7 Replies Latest reply: Apr 29, 2014 12:26 PM by ruibana
D-Walt Level 1 Level 1 (0 points)

Over the past few days, I've been pruning my hard drive of excess files and moving many of them to external hard drives. My machine is a year-old Macbook Pro. Even after removing over 100GB of files from my 750GB internal hard drive, the info pane for my hard disc still tells me I have only about 60GB of free space.

 

I have been using Disc Inventory X to find files and get rid of them. My latest scan of my HD with this program yields 450GB of actual files stored on my computer, yet the info pane for my HD (powered by Finder) is still telling me I have about 76 GB free. Does anyone have any ideas for how this discrepancy could exist? If the actual files on my computer only come to 450GB, how can I free up the remaining 250GB of space that seem to be missing?

 

Thanks!

David


iMac, Mac OS X (10.7.2)
  • Kappy Level 10 Level 10 (249,645 points)

    Did you Empty the Trash or just put the files into the Trash?

  • D-Walt Level 1 Level 1 (0 points)

    Good point. Yes, I have already tried that.

  • Kappy Level 10 Level 10 (249,645 points)

    Then try:

     

    Repair the Hard Drive and Permissions - Lion

     

    Boot from your Lion Recovery HD. When the recovery menu appears select Disk Utility. After DU loads select your hard drive entry (mfgr.'s ID and drive size) from the the left side list.  In the DU status area you will see an entry for the S.M.A.R.T. status of the hard drive.  If it does not say "Verified" then the hard drive is failing or failed. (SMART status is not reported on external Firewire or USB drives.) If the drive is "Verified" then select your OS X volume from the list on the left (sub-entry below the drive entry,) click on the First Aid tab, then click on the Repair Disk button. If DU reports any errors that have been fixed, then re-run Repair Disk until no errors are reported. If no errors are reported then click on the Repair Permissions button. When the process is completed, then quit DU and return to the main menu. Select Restart from the Apple menu.

     

    Boot to the Recovery HD:

     

     

    Restart the computer and after the chime press and hold down the COMMAND and R keys until the menu screen appears. Alternatively, restart the computer and after the chime press and hold down the OPTION key until the boot manager screen appears. Select the Recovery HD and click on the downward pointing arrow button.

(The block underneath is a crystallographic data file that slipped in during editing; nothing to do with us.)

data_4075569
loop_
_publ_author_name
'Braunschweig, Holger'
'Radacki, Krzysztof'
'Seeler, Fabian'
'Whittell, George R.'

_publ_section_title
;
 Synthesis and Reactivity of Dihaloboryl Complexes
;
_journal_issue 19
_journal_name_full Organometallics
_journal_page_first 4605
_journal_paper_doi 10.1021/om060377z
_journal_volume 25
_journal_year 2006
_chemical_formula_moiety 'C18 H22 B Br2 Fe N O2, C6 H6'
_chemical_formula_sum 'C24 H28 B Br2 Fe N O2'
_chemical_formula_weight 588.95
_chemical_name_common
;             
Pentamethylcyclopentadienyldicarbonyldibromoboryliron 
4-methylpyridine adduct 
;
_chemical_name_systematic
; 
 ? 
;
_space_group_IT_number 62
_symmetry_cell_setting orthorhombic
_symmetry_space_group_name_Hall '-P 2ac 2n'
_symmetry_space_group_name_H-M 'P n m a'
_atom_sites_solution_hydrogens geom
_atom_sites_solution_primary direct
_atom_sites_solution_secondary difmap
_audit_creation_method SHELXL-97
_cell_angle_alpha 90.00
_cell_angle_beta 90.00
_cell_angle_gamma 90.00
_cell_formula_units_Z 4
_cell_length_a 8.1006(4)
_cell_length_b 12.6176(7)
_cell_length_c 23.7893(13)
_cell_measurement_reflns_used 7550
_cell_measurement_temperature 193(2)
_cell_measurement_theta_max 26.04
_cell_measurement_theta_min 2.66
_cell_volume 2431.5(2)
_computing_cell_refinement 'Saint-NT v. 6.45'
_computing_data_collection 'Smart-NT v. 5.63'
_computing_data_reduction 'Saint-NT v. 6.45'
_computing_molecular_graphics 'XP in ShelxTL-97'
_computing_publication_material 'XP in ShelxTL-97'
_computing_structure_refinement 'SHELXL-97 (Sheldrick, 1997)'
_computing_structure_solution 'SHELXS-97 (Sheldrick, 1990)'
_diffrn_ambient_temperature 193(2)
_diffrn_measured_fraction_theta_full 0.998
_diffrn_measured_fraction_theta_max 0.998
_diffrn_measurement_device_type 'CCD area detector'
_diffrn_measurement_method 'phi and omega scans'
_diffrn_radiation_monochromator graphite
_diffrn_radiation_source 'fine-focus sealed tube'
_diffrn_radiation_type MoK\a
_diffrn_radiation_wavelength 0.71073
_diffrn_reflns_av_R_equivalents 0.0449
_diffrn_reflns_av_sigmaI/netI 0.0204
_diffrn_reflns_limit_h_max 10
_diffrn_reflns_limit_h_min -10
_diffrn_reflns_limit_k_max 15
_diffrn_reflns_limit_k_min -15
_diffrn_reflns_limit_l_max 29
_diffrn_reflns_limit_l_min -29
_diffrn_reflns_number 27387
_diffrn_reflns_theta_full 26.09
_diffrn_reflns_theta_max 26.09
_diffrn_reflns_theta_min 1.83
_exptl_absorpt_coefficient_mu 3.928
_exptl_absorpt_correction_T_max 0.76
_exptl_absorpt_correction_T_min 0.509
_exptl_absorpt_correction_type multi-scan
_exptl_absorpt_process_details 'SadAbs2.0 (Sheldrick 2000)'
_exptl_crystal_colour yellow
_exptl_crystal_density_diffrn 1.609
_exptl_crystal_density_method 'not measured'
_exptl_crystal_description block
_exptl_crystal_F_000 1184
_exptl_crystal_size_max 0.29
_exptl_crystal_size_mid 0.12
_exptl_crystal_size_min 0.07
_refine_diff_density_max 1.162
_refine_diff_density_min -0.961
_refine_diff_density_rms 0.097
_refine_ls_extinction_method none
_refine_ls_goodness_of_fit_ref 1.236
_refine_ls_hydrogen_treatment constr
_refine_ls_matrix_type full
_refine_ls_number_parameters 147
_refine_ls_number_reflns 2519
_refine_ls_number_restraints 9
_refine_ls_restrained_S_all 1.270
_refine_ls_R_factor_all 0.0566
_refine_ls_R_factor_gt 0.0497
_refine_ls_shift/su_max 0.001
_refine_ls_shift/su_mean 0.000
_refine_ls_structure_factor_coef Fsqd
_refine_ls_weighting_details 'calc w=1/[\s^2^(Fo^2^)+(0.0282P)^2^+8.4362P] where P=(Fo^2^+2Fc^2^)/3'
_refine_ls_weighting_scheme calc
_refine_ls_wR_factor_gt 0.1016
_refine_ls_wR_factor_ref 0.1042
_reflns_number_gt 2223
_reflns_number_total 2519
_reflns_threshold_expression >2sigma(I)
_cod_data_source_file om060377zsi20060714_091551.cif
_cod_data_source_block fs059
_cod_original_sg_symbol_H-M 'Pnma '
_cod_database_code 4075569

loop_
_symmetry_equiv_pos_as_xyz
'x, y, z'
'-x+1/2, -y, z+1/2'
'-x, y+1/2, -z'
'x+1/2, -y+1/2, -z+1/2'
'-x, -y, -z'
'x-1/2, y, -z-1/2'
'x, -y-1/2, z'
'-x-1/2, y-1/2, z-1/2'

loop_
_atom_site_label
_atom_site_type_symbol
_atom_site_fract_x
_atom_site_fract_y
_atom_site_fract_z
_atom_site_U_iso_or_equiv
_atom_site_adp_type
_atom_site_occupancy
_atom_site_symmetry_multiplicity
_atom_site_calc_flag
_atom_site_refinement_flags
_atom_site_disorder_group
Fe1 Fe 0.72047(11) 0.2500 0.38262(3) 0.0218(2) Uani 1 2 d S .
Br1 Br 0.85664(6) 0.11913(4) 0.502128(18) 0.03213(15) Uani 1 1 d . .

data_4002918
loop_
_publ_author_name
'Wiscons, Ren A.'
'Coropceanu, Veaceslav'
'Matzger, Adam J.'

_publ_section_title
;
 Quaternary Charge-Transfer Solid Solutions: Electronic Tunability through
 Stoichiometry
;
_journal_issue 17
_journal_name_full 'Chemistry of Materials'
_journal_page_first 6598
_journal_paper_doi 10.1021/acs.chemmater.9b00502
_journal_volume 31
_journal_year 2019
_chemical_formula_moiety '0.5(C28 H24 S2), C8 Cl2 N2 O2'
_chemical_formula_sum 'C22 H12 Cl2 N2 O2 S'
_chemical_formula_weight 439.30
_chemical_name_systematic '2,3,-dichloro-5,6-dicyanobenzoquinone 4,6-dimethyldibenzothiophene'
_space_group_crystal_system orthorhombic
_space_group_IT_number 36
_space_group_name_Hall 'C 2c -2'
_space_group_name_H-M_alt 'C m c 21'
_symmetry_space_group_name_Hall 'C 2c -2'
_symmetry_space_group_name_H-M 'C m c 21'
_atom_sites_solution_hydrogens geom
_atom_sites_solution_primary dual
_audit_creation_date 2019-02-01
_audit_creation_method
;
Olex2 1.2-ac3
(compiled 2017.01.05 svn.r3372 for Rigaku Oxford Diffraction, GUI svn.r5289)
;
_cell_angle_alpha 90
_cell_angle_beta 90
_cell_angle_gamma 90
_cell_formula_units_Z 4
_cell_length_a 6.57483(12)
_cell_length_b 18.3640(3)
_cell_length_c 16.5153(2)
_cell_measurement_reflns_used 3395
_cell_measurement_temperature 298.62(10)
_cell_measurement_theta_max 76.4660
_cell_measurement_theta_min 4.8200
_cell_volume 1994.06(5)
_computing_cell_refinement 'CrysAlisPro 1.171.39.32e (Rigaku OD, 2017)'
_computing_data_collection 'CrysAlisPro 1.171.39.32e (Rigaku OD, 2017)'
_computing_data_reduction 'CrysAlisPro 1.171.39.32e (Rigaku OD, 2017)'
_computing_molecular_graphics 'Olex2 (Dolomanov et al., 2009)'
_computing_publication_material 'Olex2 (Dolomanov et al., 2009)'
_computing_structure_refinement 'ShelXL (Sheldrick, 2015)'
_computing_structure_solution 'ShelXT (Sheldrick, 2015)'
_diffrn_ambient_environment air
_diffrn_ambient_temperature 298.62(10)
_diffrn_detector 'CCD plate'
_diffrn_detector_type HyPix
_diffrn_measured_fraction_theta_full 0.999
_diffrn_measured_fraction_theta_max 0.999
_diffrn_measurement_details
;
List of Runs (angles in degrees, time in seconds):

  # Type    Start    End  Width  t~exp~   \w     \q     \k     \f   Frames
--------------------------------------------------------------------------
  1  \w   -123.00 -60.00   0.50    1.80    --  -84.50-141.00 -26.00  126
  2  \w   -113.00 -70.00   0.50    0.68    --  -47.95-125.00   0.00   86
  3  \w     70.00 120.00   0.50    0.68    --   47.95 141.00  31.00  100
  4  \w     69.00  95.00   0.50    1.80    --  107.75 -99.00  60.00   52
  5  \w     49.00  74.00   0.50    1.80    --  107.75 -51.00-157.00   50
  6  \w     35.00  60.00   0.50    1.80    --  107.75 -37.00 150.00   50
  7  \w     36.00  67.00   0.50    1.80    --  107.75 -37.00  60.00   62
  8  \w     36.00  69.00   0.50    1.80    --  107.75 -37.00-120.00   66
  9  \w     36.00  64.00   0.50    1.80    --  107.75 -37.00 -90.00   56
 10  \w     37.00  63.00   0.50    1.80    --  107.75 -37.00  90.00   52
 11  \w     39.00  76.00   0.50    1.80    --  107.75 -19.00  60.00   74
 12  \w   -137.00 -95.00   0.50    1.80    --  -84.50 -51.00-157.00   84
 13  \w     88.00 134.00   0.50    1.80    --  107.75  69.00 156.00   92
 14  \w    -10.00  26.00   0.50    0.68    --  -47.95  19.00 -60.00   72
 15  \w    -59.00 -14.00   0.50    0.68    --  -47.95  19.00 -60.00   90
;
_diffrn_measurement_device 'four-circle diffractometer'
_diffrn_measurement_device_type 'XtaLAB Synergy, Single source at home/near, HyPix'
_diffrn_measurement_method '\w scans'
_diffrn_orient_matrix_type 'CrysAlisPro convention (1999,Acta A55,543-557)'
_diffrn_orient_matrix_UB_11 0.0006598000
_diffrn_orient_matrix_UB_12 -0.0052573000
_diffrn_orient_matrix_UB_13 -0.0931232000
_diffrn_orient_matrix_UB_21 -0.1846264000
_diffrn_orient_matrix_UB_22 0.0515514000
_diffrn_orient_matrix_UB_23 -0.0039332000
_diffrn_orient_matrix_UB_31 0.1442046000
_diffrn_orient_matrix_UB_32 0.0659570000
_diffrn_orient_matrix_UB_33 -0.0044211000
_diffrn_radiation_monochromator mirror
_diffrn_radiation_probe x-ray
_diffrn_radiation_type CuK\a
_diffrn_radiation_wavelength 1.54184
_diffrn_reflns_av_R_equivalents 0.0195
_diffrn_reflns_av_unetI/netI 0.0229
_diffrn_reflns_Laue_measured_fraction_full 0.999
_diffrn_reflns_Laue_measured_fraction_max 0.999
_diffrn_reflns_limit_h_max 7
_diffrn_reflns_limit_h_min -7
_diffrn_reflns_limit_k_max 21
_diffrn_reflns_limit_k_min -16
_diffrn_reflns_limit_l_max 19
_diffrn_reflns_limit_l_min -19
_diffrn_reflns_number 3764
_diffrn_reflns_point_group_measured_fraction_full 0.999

• Linc Davis Level 10 Level 10 (153,405 points)

    Use a tool such as OmniDiskSweeper to explore your volume and find out what's taking up the space.

     

    Proceed further only if the problem hasn't been solved.

     

    ODS can't see the whole filesystem when you run it just by double-clicking; it only sees files that you have permission to read. To really see everything, you have to run it as root.

     

    First, back up all data if you haven't already done so. No matter what happens, you should be able to restore your system to the state it was in at the time of that backup.

     

    Launch the Terminal application in any of the following ways:

     

    ☞ Enter the first few letters of its name into a Spotlight search. Select it in the results (it should be at the top.)

     

    ☞ In the Finder, select Go ▹ Utilities from the menu bar, or press the key combination shift-command-U. The application is in the folder that opens.

     

    ☞ If you’re running Mac OS X 10.7 or later, open LaunchPad. Click Utilities, then Terminal in the page that opens.

     

    After installing ODS in the Applications folder, drag or copy — do not type — the following line into the Terminal window, then press return:

     

    sudo /Applications/OmniDiskSweeper.app/Contents/MacOS/OmniDiskSweeper
    

     

    You'll be prompted for your login password, which won't be displayed when you type it. You may get a one-time warning not to screw up.

     

    I don't recommend that you make a habit of this. Don't delete anything while running ODS as root. When you're done with it, quit it and also quit Terminal.

  • Pondini Level 8 Level 8 (38,720 points)
  • Eytan Bernet1 Level 1 Level 1 (85 points)

    I just had space disappear and could not for the life of me figure out where it went to. I tried all the tips mentioned here and elsewhere, and could not discover where I lost it....

    Turns out I had copied files off the laptop using FireWire target disk mode, then deleted them but FORGOT TO EMPTY THE TRASH! They showed up nowhere, and no disk utility revealed the files or where they were, until I rebooted it again in target disk mode and emptied the trash...

  • ruibana Level 1 Level 1 (0 points)

    Reboot and use Control + R